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The definitive guide to finding and pitching supermarket buyers with your product

The definitive guide to finding and pitching supermarket buyers with your product
 

Posted: Mon 18th Mar 2019

It's really tough to get a supermarket listing. You're arguing for a buyer to replace an existing product with yours and competing with lots of other small businesses that are trying to do the same thing.

But it can be done. In this post, we look at how to do research, approaching buyers and nailing your pitch meeting.


Researching your target supermarket

You need to know your target audience. Visit several store locations to get a feel for what categories and products they are focusing on. It's worth remembering that the approach individual stores take will vary based on local demographics.

Check the prices and on-shelf competition. Food business expert Karen Green recommends speaking to a staff member about your category. If you find someone helpful they'll be able to tell you what the biggest sellers are, what new products have been added and other useful information.

Annual and quarterly reports can help you understand the priorities and plans big chains have made. Having an idea of the margin supermarkets are looking for is really helpful too. Founders of other food businesses can help you understand how they work.

Lots of public information is available on consumer trends. Pitching expert Paul Durrant suggested the British Library IP & Business CentreOffice for National StatisticsPayPal consumer research and Statista's 2016 survey on consumer habits. This can help you tailor your pitch and work out who to target.

How to contact supermarket buyers

Cold approaching a buyer is tough. Green suggested attending pitch the buyer events, like those run by Enterprise Nation, to meet people.

You can also attend events that buyers are speaking at as you may have a chance to chat or use it as a point of reference when you do get in touch.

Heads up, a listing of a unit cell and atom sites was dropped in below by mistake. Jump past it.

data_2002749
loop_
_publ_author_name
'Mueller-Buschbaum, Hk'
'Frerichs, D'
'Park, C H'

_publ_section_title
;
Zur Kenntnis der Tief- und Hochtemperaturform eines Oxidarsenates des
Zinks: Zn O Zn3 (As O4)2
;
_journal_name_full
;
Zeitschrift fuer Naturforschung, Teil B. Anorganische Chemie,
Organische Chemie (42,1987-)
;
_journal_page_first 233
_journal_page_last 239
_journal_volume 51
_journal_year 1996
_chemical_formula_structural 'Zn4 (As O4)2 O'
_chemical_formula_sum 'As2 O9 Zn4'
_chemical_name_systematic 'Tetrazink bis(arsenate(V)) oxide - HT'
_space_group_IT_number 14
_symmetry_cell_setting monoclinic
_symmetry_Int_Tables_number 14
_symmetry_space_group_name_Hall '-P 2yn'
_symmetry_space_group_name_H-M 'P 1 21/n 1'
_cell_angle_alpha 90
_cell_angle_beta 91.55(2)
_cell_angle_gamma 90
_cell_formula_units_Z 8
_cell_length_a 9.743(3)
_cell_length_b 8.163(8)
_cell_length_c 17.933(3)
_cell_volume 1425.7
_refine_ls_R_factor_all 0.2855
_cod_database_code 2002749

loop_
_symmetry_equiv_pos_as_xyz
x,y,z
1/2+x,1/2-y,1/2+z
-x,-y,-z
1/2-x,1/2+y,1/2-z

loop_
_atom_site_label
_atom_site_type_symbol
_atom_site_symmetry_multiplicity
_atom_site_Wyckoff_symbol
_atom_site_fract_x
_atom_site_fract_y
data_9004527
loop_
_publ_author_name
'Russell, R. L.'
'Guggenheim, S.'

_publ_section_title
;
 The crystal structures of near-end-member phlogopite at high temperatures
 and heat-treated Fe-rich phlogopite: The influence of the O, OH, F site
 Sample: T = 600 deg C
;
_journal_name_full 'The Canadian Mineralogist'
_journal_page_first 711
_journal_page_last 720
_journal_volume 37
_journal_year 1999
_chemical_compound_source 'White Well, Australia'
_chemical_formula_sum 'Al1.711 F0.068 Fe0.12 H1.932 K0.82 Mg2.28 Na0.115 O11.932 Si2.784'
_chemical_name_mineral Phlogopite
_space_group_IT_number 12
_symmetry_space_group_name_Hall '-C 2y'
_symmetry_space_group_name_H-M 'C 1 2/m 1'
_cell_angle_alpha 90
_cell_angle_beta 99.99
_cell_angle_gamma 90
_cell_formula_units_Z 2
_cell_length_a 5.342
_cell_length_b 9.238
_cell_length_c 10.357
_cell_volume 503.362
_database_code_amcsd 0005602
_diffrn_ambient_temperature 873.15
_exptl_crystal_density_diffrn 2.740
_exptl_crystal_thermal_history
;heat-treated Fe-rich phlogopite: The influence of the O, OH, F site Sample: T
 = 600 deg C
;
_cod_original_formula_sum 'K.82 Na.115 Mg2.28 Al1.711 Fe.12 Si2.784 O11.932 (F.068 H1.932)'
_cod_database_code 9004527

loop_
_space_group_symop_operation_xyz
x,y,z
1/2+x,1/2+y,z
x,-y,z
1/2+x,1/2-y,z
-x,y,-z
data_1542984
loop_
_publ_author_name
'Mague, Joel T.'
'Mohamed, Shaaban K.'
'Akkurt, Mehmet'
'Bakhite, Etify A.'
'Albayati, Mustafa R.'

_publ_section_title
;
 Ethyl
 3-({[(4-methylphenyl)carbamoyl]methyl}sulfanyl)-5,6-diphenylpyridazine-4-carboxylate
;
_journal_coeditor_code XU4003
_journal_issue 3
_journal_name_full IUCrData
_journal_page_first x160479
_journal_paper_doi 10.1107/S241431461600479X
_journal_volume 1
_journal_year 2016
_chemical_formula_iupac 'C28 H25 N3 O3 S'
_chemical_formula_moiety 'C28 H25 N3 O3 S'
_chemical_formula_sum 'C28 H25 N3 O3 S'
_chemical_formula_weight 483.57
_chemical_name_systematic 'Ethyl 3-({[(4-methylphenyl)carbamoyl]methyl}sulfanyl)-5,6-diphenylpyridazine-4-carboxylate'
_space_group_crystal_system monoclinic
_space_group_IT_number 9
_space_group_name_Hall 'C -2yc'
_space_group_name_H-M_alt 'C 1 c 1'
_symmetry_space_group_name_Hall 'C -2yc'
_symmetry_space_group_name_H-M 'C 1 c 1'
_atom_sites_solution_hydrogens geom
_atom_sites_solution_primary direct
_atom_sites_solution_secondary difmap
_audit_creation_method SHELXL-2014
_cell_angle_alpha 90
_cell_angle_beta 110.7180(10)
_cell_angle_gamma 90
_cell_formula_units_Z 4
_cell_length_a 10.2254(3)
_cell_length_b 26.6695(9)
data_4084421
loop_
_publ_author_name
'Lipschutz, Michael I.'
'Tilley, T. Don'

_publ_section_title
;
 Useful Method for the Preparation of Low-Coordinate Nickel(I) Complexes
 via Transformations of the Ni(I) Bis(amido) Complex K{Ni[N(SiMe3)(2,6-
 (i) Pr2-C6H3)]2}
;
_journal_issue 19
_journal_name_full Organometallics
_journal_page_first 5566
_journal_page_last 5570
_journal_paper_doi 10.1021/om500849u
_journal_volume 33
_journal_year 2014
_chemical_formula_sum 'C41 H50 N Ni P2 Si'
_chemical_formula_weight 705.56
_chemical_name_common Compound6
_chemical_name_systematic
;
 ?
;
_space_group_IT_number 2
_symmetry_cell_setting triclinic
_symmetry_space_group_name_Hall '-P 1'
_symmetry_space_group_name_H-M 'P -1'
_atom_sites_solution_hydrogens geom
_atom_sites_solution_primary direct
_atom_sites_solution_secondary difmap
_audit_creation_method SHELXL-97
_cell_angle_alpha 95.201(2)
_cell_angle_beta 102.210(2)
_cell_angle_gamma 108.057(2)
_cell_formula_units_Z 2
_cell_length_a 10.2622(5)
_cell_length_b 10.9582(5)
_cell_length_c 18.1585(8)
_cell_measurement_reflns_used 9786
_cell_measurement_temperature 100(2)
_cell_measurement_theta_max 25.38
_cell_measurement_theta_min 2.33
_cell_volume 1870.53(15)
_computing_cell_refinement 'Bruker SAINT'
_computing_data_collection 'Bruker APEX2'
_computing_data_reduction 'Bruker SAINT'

LinkedIn and Instagram will help you understand their background and motivations. Follow the buyer and brand on every social media platform possible and look out for natural opportunities to interact with them.

When you've identified the correct buyer to pitch start with an introductory email. Durrant recommends explaining what you do, why the product is different to the alternatives and what you have in common with the brand you're pitching.

"Make sure emails you send are compelling and brief," Green added. "Focus on how you can grow their business, not you and your brand."

Buyers have different personalities and you need to do your homework. This means listening to talks, speaking to other people in the industry and reviewing their social media. Green suggested trying Crystal, which uses LinkedIn information to understand how people like to conduct email conversations

It can take time to get in front of people. "Persevere as buyers are busy people but don't hound them; ie. talk but don't stalk!", Durrant advised.

What happens in a supermarket buyer meeting?

Getting an appointment is half the battle. But when you're in the room with a buyer you have to make your time count. Here are a few things to think about when you're planning:

  • Make sure you ask for kitchen access if you need to cook something

  • Prepare a presentation for half your allotted time. Expect questions and delays

  • Make sure you know the retailer's business strategy

  • Practice talking about your back story, mission, financial numbers and future pipeline

  • Understand the logistics of how you'll get a product to the store

  • Know what price you will accept and what you will walk away from

  • Leave a brochure or short document explaining your product

"The meetings are usually very to the point. The buyer is interested in what your brand will do for them," Green added.

Durant summed up the approach to these meetings with the five Ps; preparation, pricing, publicity, presentation and post-pitch.

Buyers are looking for signals that build trust. Being able to tell the story behind your brand effectively and handling meetings professionally really help.

"The challenge for the buyer is to reduce the risk of taking on your product. That risk will be replacing an existing product, and knowing that you can meet their quality standards and volume requirements," Green explained.

Proof of traction is really helpful. Demonstrating the progress you've made will help reassure buyers. Sales in independent stores and markets, social media followers, and reviews will help, as well as other listings if you have them.

Industry statistics can help on this front too. Knowing the trends that relate to your product and how it fits into the overall market helps build trust and justify your pitch, added Durrant.

Don't forget to follow-up

Have a strategy on how you're going to keep in touch with the buyer. Make sure you leave the meeting understanding what the next steps are and anything you can do to help them make their decision.

It's important to remember that getting a listing takes time, Green said. She has known food businesses that take three years to navigate the process. "Don't be disheartened by 'no', it can lead to 'yes'."

 
 
Chris has over a decade of experience writing about small businesses and startups. He runs Inkwell, a content agency that helps companies that sell to small business owners grow their audiences through content marketing. You can find him on Twitter at @CPGoodfellow.
 

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